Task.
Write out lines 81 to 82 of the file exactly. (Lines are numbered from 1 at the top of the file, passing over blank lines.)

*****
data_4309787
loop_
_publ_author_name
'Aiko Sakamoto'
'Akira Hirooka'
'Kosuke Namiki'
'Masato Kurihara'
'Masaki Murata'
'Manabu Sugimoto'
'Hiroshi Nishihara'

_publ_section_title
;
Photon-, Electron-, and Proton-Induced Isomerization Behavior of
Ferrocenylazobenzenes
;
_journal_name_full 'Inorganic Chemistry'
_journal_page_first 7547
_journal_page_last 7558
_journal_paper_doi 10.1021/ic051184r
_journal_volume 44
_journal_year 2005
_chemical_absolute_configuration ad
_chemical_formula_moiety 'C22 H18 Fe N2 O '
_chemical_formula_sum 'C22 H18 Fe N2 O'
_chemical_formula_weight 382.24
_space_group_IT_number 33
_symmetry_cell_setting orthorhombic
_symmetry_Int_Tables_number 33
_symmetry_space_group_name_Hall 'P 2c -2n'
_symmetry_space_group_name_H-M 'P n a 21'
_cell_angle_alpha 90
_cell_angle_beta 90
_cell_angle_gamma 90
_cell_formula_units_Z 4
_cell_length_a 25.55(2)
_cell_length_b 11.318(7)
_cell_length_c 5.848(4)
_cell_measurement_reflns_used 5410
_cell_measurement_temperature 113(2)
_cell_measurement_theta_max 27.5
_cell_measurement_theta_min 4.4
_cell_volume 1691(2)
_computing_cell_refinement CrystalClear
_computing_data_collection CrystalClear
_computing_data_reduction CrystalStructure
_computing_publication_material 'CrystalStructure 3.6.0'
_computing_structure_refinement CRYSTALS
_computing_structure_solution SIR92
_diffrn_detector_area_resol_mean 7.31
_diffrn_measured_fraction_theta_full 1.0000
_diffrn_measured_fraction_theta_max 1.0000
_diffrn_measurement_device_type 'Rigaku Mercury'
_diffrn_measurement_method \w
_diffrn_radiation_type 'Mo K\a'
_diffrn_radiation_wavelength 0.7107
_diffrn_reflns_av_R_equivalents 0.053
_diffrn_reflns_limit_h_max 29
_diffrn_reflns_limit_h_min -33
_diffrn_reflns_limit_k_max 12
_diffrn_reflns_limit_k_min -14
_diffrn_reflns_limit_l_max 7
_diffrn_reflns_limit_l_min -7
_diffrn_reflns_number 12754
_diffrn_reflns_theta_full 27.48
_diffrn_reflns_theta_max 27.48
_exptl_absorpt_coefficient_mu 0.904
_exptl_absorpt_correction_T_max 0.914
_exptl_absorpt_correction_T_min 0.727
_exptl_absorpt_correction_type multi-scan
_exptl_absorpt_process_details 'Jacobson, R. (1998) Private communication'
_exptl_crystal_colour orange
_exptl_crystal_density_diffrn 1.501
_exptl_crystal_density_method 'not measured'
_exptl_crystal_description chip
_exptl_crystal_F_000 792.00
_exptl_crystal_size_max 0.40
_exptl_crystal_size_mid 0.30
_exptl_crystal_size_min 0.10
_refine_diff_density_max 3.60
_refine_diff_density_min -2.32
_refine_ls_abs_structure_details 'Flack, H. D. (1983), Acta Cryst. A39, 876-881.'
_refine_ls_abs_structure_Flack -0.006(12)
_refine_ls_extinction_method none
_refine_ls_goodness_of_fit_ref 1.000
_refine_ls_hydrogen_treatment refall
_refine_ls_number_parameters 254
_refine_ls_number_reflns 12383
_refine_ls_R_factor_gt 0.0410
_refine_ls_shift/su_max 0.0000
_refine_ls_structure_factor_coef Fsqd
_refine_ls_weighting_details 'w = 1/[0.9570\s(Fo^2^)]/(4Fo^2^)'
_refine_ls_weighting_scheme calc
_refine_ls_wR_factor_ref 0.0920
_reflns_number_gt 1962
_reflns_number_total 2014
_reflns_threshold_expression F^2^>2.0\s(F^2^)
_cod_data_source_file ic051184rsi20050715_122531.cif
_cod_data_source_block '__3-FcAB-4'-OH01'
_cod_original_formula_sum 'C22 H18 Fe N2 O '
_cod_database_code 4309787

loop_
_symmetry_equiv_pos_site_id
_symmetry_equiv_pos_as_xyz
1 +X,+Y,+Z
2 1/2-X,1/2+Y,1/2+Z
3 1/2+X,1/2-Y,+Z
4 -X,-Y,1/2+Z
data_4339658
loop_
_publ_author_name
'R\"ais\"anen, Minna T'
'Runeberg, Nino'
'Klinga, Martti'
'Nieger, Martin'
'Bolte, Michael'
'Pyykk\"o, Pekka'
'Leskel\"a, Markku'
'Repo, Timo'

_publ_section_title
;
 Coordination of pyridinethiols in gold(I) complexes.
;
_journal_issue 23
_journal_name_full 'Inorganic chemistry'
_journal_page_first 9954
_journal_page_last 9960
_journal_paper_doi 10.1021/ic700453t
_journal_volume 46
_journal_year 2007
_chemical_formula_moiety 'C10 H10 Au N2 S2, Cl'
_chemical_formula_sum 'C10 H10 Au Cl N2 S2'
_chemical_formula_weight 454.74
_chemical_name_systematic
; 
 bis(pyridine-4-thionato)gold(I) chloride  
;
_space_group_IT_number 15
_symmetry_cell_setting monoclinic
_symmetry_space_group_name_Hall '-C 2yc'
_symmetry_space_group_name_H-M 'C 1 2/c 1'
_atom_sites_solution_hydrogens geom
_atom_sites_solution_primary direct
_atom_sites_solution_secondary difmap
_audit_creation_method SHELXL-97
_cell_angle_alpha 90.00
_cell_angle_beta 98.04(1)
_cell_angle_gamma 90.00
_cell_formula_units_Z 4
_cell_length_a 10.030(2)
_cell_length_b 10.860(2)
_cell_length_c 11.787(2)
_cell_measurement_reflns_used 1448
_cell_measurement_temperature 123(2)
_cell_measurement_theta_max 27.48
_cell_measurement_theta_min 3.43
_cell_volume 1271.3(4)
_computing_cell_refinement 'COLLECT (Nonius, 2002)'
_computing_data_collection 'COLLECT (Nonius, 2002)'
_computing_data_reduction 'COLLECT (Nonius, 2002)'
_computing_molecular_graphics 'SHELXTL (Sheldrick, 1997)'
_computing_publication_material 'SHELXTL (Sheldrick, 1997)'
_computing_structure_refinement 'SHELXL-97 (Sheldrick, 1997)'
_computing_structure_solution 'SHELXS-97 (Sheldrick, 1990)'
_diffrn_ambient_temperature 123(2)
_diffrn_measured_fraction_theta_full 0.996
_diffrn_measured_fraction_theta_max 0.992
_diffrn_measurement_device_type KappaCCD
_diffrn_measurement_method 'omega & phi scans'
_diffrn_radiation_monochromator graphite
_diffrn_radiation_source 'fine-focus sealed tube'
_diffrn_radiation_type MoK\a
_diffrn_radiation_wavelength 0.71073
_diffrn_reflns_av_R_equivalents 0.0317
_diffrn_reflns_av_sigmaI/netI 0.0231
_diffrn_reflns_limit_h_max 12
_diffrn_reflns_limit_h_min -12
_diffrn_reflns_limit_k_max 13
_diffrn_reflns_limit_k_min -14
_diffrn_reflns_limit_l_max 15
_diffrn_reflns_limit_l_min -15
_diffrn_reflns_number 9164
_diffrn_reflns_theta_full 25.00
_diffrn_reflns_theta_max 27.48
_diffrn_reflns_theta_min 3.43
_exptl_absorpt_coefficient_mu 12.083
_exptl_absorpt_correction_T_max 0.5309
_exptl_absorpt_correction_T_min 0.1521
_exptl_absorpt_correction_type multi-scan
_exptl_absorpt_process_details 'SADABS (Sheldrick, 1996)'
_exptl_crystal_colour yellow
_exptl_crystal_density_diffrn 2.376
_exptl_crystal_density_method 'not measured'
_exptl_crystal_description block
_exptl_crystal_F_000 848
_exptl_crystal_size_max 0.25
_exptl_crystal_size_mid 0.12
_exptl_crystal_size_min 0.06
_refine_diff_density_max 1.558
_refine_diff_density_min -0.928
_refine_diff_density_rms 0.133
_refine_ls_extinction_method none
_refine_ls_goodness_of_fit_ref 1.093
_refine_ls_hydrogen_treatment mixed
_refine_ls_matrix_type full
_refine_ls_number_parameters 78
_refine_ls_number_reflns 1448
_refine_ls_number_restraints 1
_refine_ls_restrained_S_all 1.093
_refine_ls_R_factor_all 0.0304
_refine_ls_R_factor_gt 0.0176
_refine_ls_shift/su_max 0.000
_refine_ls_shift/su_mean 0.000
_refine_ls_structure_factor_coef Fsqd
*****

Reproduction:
_refine_ls_abs_structure_details 'Flack, H. D. (1983), Acta Cryst. A39, 876-881.'
_refine_ls_abs_structure_Flack -0.006(12)